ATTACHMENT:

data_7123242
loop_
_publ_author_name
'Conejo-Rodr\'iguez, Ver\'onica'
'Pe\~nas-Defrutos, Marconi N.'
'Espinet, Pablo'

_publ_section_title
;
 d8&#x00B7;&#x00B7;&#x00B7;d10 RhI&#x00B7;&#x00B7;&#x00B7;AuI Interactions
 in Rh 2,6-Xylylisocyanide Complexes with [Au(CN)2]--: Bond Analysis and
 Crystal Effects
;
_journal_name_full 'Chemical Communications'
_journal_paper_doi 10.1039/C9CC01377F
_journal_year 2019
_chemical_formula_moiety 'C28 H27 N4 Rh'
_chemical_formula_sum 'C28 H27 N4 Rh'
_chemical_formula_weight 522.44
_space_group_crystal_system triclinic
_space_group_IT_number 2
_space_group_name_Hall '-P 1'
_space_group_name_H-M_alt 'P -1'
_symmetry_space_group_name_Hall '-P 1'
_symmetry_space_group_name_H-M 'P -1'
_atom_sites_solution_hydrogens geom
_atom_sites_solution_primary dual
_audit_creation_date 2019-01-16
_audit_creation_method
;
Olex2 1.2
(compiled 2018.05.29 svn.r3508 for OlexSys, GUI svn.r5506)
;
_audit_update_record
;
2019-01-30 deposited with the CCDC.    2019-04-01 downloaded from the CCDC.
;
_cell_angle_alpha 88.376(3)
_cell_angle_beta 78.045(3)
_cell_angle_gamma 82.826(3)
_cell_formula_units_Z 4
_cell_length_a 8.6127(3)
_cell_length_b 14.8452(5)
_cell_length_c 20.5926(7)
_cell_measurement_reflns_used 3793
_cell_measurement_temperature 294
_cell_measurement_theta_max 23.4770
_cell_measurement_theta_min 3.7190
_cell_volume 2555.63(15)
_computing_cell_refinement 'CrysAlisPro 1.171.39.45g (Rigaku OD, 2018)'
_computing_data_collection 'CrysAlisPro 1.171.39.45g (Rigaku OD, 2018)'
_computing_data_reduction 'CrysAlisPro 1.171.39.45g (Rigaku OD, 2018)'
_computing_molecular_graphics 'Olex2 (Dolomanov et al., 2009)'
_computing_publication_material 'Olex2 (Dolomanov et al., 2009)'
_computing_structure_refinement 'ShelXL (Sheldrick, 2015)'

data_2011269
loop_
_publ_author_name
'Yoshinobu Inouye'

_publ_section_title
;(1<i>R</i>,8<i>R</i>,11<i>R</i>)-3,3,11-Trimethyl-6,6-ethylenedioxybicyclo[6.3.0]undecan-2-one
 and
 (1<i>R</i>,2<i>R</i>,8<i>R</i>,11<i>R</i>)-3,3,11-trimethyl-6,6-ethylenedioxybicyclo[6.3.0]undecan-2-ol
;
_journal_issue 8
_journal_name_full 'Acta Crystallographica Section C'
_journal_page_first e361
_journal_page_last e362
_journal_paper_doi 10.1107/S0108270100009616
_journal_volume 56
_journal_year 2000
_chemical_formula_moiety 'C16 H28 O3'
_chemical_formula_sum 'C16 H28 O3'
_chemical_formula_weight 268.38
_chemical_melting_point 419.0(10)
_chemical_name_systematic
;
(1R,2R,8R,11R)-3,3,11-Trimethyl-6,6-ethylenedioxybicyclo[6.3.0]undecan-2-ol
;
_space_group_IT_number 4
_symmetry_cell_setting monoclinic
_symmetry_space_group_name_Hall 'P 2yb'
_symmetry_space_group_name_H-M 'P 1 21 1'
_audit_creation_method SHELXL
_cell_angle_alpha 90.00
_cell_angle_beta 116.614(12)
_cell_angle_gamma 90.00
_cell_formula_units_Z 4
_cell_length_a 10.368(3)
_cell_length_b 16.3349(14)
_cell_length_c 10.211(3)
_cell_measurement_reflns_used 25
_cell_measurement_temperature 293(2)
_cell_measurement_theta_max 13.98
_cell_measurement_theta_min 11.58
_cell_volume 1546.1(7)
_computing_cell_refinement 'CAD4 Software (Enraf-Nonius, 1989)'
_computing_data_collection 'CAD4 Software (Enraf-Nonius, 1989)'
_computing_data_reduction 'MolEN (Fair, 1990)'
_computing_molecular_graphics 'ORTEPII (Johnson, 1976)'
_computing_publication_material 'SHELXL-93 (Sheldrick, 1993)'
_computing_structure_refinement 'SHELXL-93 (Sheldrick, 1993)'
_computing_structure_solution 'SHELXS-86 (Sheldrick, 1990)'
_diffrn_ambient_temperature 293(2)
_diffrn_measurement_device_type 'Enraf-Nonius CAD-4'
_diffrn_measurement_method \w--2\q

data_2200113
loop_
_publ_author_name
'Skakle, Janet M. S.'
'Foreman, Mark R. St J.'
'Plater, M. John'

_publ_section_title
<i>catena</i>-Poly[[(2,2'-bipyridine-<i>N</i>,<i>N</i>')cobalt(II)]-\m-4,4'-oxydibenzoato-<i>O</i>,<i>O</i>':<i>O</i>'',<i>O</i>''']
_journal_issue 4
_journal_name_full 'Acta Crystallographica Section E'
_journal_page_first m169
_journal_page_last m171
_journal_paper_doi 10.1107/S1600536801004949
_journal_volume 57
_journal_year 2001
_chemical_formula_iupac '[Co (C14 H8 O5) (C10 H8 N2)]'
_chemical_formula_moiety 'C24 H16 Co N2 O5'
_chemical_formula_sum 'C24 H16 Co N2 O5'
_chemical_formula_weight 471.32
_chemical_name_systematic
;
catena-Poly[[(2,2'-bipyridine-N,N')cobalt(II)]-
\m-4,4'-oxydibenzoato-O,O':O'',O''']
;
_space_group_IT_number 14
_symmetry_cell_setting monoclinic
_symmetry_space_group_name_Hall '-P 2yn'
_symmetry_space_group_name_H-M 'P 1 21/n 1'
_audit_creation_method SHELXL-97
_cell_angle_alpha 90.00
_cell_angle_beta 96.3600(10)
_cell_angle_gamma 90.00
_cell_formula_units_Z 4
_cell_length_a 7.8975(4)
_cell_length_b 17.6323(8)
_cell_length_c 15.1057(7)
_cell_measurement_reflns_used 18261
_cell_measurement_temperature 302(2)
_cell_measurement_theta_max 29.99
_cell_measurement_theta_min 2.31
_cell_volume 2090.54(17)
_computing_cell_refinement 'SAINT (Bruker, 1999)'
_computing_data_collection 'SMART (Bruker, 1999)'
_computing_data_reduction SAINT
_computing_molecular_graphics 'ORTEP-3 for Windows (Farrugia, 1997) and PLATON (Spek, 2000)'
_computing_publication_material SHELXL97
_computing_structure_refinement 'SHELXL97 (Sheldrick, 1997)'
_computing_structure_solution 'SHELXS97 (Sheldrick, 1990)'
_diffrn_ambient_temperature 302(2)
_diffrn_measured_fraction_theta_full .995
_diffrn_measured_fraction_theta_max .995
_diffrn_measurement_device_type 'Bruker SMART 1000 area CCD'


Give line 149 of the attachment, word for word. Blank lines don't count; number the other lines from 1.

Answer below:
_computing_data_reduction SAINT